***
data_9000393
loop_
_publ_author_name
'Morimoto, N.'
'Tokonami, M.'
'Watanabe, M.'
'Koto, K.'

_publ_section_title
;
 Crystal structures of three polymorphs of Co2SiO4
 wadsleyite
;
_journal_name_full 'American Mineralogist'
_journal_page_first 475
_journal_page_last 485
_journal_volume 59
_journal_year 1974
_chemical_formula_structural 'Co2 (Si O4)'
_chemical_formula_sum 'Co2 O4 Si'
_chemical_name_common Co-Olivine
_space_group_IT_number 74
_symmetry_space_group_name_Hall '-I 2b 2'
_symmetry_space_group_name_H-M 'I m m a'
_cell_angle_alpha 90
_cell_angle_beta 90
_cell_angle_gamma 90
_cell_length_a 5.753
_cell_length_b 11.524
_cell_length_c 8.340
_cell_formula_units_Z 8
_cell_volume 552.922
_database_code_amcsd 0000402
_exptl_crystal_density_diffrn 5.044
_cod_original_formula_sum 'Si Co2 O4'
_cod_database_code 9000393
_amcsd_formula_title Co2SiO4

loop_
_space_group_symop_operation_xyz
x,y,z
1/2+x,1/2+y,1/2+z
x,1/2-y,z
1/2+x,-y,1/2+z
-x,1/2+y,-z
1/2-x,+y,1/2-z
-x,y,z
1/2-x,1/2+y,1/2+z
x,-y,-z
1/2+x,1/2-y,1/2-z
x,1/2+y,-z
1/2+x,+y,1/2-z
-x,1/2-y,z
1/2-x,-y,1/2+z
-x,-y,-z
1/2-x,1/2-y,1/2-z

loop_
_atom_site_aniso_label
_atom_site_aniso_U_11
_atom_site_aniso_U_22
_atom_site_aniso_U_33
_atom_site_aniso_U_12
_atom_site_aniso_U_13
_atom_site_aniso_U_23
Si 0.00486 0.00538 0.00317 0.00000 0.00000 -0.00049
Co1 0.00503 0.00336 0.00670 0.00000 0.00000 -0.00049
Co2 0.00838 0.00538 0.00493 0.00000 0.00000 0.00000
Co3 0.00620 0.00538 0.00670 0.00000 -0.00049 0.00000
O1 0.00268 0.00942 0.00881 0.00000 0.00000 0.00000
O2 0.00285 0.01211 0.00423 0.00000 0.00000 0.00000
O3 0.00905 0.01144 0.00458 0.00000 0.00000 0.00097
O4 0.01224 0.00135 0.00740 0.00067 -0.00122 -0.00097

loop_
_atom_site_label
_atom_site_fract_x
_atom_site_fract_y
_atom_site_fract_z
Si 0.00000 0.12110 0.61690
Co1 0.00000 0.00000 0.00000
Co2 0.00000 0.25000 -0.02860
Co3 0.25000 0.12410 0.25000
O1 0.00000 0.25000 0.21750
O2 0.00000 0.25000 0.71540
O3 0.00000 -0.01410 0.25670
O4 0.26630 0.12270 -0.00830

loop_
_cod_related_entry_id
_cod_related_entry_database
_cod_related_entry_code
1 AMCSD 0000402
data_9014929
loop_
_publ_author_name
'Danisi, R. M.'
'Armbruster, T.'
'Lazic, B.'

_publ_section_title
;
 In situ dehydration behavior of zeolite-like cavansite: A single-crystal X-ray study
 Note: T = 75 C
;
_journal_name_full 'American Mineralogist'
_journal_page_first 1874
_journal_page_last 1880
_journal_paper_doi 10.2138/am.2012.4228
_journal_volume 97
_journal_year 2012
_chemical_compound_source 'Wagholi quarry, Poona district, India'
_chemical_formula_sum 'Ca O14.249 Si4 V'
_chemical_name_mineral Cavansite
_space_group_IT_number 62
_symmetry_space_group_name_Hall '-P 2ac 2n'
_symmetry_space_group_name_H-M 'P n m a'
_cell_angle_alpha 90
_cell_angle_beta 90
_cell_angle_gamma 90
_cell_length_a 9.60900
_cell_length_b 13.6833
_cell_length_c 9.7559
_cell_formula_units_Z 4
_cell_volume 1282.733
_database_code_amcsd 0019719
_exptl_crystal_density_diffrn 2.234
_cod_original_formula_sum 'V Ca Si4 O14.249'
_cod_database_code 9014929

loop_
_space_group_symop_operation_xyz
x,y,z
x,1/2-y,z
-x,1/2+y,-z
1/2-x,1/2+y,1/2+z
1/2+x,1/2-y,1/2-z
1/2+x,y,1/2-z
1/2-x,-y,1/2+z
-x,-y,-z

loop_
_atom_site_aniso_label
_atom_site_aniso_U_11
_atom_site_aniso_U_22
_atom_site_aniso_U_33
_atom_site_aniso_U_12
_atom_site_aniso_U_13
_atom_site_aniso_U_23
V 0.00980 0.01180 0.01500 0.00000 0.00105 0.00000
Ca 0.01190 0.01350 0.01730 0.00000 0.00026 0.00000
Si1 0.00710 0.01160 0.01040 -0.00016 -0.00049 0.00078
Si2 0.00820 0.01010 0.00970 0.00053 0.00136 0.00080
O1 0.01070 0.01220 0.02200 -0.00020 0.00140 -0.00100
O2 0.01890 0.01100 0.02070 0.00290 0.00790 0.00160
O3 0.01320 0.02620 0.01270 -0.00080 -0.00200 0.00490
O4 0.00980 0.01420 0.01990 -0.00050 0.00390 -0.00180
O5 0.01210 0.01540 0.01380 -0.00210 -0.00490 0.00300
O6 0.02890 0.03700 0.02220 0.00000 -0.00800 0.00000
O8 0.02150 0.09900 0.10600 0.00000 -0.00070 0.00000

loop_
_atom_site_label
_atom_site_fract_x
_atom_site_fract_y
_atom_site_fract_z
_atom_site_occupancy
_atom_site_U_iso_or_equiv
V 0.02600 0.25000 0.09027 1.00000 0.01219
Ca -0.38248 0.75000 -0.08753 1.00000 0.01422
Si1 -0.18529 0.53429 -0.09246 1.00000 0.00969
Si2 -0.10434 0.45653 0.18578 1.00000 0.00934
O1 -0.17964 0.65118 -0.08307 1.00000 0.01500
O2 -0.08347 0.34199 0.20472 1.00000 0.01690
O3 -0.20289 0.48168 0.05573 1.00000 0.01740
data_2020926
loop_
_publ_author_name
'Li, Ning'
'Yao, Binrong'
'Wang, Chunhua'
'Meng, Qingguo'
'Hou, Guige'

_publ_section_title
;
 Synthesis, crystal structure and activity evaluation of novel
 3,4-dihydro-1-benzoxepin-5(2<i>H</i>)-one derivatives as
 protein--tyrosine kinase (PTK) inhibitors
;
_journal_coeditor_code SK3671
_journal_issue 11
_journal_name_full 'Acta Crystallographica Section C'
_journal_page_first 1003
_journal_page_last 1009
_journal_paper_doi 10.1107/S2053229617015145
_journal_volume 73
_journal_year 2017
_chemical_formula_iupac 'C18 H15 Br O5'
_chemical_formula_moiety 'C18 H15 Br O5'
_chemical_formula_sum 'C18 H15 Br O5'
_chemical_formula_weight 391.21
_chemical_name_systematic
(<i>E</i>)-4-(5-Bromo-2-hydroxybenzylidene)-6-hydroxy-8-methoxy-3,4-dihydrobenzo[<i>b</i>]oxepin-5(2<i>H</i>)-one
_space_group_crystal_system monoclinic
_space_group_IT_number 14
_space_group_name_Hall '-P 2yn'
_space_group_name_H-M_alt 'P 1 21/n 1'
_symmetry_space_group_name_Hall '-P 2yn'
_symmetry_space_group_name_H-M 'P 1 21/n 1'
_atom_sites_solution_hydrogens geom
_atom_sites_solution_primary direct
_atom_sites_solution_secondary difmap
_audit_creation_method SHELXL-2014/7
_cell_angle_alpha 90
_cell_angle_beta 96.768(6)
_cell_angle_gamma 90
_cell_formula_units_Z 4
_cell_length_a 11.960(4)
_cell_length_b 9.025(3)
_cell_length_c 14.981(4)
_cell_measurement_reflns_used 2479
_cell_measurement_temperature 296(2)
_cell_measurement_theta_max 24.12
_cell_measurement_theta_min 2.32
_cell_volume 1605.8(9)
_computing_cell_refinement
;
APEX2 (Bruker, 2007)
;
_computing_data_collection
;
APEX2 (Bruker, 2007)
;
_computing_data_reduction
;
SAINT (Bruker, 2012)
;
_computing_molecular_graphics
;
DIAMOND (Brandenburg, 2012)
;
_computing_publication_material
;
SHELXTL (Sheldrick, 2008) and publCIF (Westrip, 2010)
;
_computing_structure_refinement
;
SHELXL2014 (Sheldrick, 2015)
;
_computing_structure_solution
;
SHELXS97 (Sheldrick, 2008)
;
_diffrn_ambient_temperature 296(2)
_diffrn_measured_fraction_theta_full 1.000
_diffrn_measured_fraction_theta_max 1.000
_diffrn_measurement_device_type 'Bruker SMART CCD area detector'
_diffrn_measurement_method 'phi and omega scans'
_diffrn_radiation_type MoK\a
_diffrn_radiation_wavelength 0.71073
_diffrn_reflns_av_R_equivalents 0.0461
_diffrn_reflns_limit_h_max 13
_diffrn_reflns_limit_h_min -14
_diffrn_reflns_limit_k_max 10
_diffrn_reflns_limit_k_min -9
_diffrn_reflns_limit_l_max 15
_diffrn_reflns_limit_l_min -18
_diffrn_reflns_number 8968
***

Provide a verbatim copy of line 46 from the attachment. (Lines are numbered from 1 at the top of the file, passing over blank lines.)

1/2-x,1/2+y,1/2+z